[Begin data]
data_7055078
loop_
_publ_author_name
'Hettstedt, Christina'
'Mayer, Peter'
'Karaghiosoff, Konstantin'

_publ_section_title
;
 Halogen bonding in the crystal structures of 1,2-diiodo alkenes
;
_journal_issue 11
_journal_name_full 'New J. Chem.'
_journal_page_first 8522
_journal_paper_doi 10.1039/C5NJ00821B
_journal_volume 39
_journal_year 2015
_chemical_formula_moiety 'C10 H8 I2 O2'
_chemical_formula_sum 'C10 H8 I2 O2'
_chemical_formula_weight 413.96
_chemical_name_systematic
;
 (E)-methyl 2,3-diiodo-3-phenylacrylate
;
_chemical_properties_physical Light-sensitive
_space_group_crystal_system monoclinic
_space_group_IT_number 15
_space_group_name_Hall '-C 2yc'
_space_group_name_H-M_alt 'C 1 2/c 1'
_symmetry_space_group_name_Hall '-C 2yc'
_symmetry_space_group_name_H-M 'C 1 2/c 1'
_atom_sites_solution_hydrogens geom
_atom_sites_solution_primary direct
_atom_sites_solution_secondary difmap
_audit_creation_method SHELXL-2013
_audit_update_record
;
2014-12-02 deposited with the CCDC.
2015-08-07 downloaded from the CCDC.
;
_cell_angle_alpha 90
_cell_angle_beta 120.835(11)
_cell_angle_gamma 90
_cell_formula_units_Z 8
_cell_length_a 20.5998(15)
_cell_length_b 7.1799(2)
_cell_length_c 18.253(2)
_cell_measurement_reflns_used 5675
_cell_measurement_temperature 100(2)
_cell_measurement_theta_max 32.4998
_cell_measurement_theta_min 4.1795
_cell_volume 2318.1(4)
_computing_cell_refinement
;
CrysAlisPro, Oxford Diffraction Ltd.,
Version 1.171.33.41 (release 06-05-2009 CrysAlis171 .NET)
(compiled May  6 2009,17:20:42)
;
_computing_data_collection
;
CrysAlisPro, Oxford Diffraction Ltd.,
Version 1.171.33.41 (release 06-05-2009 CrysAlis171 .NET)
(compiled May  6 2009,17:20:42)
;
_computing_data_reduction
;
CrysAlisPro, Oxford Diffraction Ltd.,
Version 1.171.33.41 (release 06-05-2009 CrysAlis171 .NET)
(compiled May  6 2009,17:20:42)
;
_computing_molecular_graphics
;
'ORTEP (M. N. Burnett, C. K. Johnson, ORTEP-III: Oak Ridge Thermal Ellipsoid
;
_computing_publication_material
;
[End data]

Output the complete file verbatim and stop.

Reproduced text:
data_7055078
loop_
_publ_author_name
'Hettstedt, Christina'
'Mayer, Peter'
'Karaghiosoff, Konstantin'

_publ_section_title
;
 Halogen bonding in the crystal structures of 1,2-diiodo alkenes
;
_journal_issue 11
_journal_name_full 'New J. Chem.'
_journal_page_first 8522
_journal_paper_doi 10.1039/C5NJ00821B
_journal_volume 39
_journal_year 2015
_chemical_formula_moiety 'C10 H8 I2 O2'
_chemical_formula_sum 'C10 H8 I2 O2'
_chemical_formula_weight 413.96
_chemical_name_systematic
;
 (E)-methyl 2,3-diiodo-3-phenylacrylate
;
_chemical_properties_physical Light-sensitive
_space_group_crystal_system monoclinic
_space_group_IT_number 15
_space_group_name_Hall '-C 2yc'
_space_group_name_H-M_alt 'C 1 2/c 1'
_symmetry_space_group_name_Hall '-C 2yc'
_symmetry_space_group_name_H-M 'C 1 2/c 1'
_atom_sites_solution_hydrogens geom
_atom_sites_solution_primary direct
_atom_sites_solution_secondary difmap
_audit_creation_method SHELXL-2013
_audit_update_record
;
2014-12-02 deposited with the CCDC.
2015-08-07 downloaded from the CCDC.
;
_cell_angle_alpha 90
_cell_angle_beta 120.835(11)
_cell_angle_gamma 90
_cell_formula_units_Z 8
_cell_length_a 20.5998(15)
_cell_length_b 7.1799(2)
_cell_length_c 18.253(2)
_cell_measurement_reflns_used 5675
_cell_measurement_temperature 100(2)
_cell_measurement_theta_max 32.4998
_cell_measurement_theta_min 4.1795
_cell_volume 2318.1(4)
_computing_cell_refinement
;
CrysAlisPro, Oxford Diffraction Ltd.,
Version 1.171.33.41 (release 06-05-2009 CrysAlis171 .NET)
(compiled May  6 2009,17:20:42)
;
_computing_data_collection
;
CrysAlisPro, Oxford Diffraction Ltd.,
Version 1.171.33.41 (release 06-05-2009 CrysAlis171 .NET)
(compiled May  6 2009,17:20:42)
;
_computing_data_reduction
;
CrysAlisPro, Oxford Diffraction Ltd.,
Version 1.171.33.41 (release 06-05-2009 CrysAlis171 .NET)
(compiled May  6 2009,17:20:42)
;
_computing_molecular_graphics
;
'ORTEP (M. N. Burnett, C. K. Johnson, ORTEP-III: Oak Ridge Thermal Ellipsoid
;
_computing_publication_material
;